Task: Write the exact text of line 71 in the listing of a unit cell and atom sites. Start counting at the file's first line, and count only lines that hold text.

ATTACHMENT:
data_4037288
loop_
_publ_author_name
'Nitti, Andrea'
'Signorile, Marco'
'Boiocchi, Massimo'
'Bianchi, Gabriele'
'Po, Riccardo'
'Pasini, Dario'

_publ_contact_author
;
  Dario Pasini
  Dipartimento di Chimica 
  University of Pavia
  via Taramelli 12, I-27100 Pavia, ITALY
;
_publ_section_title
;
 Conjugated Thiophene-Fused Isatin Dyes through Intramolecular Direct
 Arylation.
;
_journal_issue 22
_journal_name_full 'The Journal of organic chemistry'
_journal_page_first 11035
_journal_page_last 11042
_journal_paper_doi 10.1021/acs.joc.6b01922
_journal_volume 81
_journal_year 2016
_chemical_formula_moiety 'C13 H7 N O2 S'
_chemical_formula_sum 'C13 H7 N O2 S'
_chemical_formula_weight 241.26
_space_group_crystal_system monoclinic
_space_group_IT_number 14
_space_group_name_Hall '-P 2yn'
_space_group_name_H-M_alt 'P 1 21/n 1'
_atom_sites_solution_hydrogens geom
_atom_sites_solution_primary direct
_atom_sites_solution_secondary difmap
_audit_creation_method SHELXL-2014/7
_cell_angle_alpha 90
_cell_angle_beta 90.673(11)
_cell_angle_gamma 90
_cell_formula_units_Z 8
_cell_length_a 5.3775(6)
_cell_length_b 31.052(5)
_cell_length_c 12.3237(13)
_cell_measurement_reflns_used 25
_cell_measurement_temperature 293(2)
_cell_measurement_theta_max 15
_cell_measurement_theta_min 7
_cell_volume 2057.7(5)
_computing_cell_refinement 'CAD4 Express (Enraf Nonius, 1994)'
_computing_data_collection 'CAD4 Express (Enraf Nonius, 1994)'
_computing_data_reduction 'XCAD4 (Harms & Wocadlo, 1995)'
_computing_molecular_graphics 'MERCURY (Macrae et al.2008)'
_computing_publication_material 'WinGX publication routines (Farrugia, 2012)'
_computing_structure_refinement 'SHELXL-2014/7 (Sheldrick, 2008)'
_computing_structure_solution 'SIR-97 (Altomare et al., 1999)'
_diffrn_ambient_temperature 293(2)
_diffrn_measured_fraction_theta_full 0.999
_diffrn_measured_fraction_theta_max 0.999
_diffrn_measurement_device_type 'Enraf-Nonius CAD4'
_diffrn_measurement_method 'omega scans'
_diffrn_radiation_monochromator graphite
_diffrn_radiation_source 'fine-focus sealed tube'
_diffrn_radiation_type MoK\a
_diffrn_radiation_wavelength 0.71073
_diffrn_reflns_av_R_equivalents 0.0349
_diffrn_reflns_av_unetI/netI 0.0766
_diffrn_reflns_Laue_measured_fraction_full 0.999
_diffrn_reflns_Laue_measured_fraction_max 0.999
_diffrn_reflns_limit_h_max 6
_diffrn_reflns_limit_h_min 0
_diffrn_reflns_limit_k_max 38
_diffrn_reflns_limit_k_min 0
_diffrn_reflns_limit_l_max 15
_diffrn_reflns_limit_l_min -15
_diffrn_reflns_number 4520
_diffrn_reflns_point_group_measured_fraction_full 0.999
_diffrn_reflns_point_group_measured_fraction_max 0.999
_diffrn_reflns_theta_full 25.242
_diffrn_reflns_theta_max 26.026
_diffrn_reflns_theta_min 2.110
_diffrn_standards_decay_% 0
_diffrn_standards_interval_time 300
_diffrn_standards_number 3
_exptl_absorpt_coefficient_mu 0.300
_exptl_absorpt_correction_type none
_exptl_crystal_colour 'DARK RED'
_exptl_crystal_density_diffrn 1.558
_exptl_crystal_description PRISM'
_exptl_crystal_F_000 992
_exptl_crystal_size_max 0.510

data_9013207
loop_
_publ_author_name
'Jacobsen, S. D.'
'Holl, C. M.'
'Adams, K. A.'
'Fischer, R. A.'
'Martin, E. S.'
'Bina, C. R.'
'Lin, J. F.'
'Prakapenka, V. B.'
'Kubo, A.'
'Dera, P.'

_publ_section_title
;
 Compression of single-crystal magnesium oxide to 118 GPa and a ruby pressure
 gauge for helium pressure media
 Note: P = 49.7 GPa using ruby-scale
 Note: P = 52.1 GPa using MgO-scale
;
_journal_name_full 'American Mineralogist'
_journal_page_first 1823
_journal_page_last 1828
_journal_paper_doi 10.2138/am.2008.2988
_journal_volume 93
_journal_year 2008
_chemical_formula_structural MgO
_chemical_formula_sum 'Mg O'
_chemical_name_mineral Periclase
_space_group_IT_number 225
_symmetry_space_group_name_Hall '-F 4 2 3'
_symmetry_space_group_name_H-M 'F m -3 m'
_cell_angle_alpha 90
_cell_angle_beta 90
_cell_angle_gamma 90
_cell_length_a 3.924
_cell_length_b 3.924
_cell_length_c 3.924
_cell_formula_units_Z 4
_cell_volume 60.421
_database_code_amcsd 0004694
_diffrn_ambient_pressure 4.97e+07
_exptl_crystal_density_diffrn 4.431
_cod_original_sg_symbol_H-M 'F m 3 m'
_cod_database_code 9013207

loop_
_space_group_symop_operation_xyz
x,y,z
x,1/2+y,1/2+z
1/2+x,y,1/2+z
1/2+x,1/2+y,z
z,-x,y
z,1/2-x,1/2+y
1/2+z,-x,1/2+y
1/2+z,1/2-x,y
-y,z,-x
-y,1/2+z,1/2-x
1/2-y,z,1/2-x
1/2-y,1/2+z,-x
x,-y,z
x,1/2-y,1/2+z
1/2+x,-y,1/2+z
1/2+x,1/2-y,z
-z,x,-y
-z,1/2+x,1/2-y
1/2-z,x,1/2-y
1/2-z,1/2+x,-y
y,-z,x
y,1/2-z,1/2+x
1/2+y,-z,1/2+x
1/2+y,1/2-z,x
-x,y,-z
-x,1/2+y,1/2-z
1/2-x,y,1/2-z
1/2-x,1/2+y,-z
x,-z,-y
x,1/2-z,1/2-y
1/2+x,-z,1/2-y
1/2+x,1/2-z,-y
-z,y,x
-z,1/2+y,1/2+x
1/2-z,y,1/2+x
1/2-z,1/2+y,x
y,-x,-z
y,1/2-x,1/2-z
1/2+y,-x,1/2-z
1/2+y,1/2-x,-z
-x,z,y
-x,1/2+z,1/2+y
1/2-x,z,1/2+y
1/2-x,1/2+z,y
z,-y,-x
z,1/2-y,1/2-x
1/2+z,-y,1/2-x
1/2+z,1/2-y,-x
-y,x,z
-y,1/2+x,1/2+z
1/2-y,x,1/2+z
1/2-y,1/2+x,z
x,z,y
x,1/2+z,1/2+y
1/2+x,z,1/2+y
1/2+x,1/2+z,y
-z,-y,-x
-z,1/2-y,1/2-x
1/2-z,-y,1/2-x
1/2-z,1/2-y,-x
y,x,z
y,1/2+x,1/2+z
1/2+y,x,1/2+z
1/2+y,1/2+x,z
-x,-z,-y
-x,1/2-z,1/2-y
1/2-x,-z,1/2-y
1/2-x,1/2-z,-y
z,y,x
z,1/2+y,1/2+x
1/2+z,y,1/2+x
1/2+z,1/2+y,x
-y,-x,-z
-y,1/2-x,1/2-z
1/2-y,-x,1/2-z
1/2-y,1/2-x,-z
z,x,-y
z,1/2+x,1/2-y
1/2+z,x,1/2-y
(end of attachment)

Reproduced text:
_diffrn_reflns_Laue_measured_fraction_max 0.999